What do a.m. and p.m. stand for?

flesh and blood

offspring or relatives:
one's own flesh and blood.
the human body or nature:
more than flesh and blood can endure.
Origin of flesh and blood
1200-50; Middle English Unabridged
Based on the Random House Dictionary, © Random House, Inc. 2015.
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Examples from the web for flesh and blood
  • They are composed not of flesh and blood and hair, but of silver albumen and paper.
  • But here again the labor-saving machine interposes at every turn, and warns the machine of flesh and blood off the premises.
  • Political enemies come to be seen as representatives of ideas rather than as flesh and blood.
  • Nor is there much flesh and blood in his labeled categories.
  • We have only the bare bones, a magnificent armature of course, but not living flesh and blood.
  • It's closer to an actual social interaction with a flesh and blood human being.
  • The discovery raised hopes that paleontologists could get their hands on the flesh and blood of vanished animals.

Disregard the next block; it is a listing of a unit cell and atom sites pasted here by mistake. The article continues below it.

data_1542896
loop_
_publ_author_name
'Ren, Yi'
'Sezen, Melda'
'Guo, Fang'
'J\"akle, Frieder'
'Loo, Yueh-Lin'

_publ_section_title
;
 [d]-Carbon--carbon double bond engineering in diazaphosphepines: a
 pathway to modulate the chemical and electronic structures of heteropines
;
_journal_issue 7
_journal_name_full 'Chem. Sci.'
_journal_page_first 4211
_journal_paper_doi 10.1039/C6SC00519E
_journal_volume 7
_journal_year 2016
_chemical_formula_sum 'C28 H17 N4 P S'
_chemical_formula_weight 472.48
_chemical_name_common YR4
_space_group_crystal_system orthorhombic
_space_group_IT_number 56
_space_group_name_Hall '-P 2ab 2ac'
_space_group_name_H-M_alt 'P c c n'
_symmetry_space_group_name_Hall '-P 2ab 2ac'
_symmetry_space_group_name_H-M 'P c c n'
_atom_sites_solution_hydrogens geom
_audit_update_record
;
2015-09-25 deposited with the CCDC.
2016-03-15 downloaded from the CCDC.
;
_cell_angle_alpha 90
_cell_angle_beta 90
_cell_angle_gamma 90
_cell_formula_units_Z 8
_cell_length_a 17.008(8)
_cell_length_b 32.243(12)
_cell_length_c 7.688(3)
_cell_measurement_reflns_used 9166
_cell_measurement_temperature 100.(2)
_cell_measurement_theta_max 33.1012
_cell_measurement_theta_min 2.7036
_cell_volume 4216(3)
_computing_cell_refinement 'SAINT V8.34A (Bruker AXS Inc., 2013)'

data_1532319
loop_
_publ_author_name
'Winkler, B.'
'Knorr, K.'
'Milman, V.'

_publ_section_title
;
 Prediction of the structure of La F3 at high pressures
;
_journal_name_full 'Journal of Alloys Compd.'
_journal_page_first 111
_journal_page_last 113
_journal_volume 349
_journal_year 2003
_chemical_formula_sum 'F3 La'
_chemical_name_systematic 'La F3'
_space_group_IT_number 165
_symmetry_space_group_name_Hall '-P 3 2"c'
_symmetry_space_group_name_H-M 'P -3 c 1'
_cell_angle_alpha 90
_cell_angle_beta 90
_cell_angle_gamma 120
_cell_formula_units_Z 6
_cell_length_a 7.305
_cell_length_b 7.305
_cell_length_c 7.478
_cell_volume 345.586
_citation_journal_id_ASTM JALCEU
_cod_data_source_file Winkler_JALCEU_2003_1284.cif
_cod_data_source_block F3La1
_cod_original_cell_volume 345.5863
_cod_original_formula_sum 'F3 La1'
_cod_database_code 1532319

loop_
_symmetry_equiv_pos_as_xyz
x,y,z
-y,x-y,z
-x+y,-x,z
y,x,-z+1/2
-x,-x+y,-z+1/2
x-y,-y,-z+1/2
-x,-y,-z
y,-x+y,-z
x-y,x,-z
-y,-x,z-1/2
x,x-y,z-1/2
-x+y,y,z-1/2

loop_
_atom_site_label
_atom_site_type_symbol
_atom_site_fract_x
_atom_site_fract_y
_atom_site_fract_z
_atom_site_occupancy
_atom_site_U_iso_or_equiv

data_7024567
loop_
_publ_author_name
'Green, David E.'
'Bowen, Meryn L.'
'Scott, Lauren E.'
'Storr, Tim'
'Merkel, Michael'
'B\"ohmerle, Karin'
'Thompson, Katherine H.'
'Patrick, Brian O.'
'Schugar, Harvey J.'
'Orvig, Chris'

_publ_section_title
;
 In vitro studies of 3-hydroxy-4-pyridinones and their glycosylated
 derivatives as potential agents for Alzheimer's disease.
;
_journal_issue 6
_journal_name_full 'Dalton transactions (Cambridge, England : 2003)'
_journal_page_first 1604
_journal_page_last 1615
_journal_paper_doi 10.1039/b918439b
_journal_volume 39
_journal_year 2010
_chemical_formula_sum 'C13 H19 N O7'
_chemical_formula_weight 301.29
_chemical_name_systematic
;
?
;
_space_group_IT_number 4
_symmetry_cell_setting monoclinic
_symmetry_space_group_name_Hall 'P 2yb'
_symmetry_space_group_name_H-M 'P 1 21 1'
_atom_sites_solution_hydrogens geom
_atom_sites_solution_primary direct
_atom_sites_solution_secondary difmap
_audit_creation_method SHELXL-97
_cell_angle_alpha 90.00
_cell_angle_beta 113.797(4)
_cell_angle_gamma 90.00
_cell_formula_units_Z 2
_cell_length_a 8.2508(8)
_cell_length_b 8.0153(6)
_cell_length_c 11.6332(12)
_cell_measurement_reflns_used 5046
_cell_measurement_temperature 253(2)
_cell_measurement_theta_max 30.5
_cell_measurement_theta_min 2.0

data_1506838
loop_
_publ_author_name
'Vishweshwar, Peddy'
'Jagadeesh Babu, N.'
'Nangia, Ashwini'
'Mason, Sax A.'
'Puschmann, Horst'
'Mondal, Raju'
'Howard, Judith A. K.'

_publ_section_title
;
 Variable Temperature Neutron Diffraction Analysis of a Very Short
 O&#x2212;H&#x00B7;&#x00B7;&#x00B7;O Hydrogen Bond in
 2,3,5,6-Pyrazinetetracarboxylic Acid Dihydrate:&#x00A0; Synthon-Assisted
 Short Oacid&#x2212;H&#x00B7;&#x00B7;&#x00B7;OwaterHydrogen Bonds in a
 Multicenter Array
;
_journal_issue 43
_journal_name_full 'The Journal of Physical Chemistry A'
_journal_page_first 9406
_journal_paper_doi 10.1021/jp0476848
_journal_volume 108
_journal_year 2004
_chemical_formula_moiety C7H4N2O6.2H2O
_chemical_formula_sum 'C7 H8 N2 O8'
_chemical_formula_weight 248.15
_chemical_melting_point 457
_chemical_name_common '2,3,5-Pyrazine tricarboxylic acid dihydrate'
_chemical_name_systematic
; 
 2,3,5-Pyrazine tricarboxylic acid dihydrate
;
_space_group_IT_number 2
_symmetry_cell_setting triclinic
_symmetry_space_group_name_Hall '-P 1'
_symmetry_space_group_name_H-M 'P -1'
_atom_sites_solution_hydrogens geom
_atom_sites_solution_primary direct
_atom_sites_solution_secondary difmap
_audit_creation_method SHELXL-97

• We enjoy spending time with flesh and blood humans beings.
  • Our enemy isn't flesh and blood, he knows what he is doing, he's had a lot of practice.
  • Although he's not entirely human, he is flesh and blood.
Idioms and Phrases with flesh and blood

flesh and blood

Human beings, especially with respect to their failings or weaknesses. For example, I can't do everything—I'm only flesh and blood. [ c. 1600 ]
one's own flesh and blood. One's blood relatives, kin, as in She can't cut her own flesh and blood out of her will. [ c. 1300 ]
The American Heritage® Idioms Dictionary
Copyright © 2002, 2001, 1995 by Houghton Mifflin Company. Published by Houghton Mifflin Company.
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